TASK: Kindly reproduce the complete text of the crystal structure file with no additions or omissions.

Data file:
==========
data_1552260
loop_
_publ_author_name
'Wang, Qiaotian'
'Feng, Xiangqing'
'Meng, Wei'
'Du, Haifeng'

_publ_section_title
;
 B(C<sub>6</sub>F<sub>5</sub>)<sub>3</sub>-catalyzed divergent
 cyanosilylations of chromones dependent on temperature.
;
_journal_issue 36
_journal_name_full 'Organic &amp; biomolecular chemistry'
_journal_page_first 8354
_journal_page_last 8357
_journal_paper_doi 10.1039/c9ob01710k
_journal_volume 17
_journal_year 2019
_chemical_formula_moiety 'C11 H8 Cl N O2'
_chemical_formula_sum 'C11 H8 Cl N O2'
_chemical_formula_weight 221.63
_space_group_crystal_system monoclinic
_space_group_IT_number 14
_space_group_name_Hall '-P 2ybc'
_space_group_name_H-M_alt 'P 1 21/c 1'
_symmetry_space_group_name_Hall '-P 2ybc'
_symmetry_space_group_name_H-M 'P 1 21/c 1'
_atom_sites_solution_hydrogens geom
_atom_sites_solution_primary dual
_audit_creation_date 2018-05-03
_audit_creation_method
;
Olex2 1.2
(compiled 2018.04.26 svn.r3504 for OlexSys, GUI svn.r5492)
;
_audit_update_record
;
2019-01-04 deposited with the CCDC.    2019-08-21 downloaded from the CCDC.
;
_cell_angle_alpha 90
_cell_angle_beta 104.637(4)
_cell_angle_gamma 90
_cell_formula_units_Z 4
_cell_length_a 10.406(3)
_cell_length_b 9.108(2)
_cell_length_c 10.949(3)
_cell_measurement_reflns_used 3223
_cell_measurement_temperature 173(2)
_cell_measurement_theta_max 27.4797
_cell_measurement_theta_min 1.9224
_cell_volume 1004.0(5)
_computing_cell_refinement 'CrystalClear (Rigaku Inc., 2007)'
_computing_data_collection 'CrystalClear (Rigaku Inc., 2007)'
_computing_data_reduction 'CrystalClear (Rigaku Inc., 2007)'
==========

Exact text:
data_1552260
loop_
_publ_author_name
'Wang, Qiaotian'
'Feng, Xiangqing'
'Meng, Wei'
'Du, Haifeng'

_publ_section_title
;
 B(C<sub>6</sub>F<sub>5</sub>)<sub>3</sub>-catalyzed divergent
 cyanosilylations of chromones dependent on temperature.
;
_journal_issue 36
_journal_name_full 'Organic &amp; biomolecular chemistry'
_journal_page_first 8354
_journal_page_last 8357
_journal_paper_doi 10.1039/c9ob01710k
_journal_volume 17
_journal_year 2019
_chemical_formula_moiety 'C11 H8 Cl N O2'
_chemical_formula_sum 'C11 H8 Cl N O2'
_chemical_formula_weight 221.63
_space_group_crystal_system monoclinic
_space_group_IT_number 14
_space_group_name_Hall '-P 2ybc'
_space_group_name_H-M_alt 'P 1 21/c 1'
_symmetry_space_group_name_Hall '-P 2ybc'
_symmetry_space_group_name_H-M 'P 1 21/c 1'
_atom_sites_solution_hydrogens geom
_atom_sites_solution_primary dual
_audit_creation_date 2018-05-03
_audit_creation_method
;
Olex2 1.2
(compiled 2018.04.26 svn.r3504 for OlexSys, GUI svn.r5492)
;
_audit_update_record
;
2019-01-04 deposited with the CCDC.    2019-08-21 downloaded from the CCDC.
;
_cell_angle_alpha 90
_cell_angle_beta 104.637(4)
_cell_angle_gamma 90
_cell_formula_units_Z 4
_cell_length_a 10.406(3)
_cell_length_b 9.108(2)
_cell_length_c 10.949(3)
_cell_measurement_reflns_used 3223
_cell_measurement_temperature 173(2)
_cell_measurement_theta_max 27.4797
_cell_measurement_theta_min 1.9224
_cell_volume 1004.0(5)
_computing_cell_refinement 'CrystalClear (Rigaku Inc., 2007)'
_computing_data_collection 'CrystalClear (Rigaku Inc., 2007)'
_computing_data_reduction 'CrystalClear (Rigaku Inc., 2007)'